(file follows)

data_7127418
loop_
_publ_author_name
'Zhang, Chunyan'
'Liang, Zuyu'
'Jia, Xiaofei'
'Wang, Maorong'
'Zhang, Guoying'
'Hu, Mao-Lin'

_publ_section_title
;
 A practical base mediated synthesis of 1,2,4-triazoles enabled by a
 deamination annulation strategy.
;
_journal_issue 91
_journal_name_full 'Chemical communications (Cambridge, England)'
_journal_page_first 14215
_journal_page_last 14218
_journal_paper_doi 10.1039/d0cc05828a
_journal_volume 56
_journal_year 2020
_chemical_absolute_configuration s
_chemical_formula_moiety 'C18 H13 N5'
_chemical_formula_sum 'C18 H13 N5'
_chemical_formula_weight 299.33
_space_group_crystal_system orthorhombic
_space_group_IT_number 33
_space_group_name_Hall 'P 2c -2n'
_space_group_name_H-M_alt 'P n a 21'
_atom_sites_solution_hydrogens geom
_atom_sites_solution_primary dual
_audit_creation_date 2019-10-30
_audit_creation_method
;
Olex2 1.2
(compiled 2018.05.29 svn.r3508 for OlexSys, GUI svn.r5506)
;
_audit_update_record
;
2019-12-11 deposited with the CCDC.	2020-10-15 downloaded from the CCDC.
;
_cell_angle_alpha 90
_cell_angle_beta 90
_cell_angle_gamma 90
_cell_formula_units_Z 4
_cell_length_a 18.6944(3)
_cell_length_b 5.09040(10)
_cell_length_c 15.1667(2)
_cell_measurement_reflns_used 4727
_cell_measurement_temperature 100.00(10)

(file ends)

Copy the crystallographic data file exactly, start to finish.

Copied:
data_7127418
loop_
_publ_author_name
'Zhang, Chunyan'
'Liang, Zuyu'
'Jia, Xiaofei'
'Wang, Maorong'
'Zhang, Guoying'
'Hu, Mao-Lin'

_publ_section_title
;
 A practical base mediated synthesis of 1,2,4-triazoles enabled by a
 deamination annulation strategy.
;
_journal_issue 91
_journal_name_full 'Chemical communications (Cambridge, England)'
_journal_page_first 14215
_journal_page_last 14218
_journal_paper_doi 10.1039/d0cc05828a
_journal_volume 56
_journal_year 2020
_chemical_absolute_configuration s
_chemical_formula_moiety 'C18 H13 N5'
_chemical_formula_sum 'C18 H13 N5'
_chemical_formula_weight 299.33
_space_group_crystal_system orthorhombic
_space_group_IT_number 33
_space_group_name_Hall 'P 2c -2n'
_space_group_name_H-M_alt 'P n a 21'
_atom_sites_solution_hydrogens geom
_atom_sites_solution_primary dual
_audit_creation_date 2019-10-30
_audit_creation_method
;
Olex2 1.2
(compiled 2018.05.29 svn.r3508 for OlexSys, GUI svn.r5506)
;
_audit_update_record
;
2019-12-11 deposited with the CCDC.	2020-10-15 downloaded from the CCDC.
;
_cell_angle_alpha 90
_cell_angle_beta 90
_cell_angle_gamma 90
_cell_formula_units_Z 4
_cell_length_a 18.6944(3)
_cell_length_b 5.09040(10)
_cell_length_c 15.1667(2)
_cell_measurement_reflns_used 4727
_cell_measurement_temperature 100.00(10)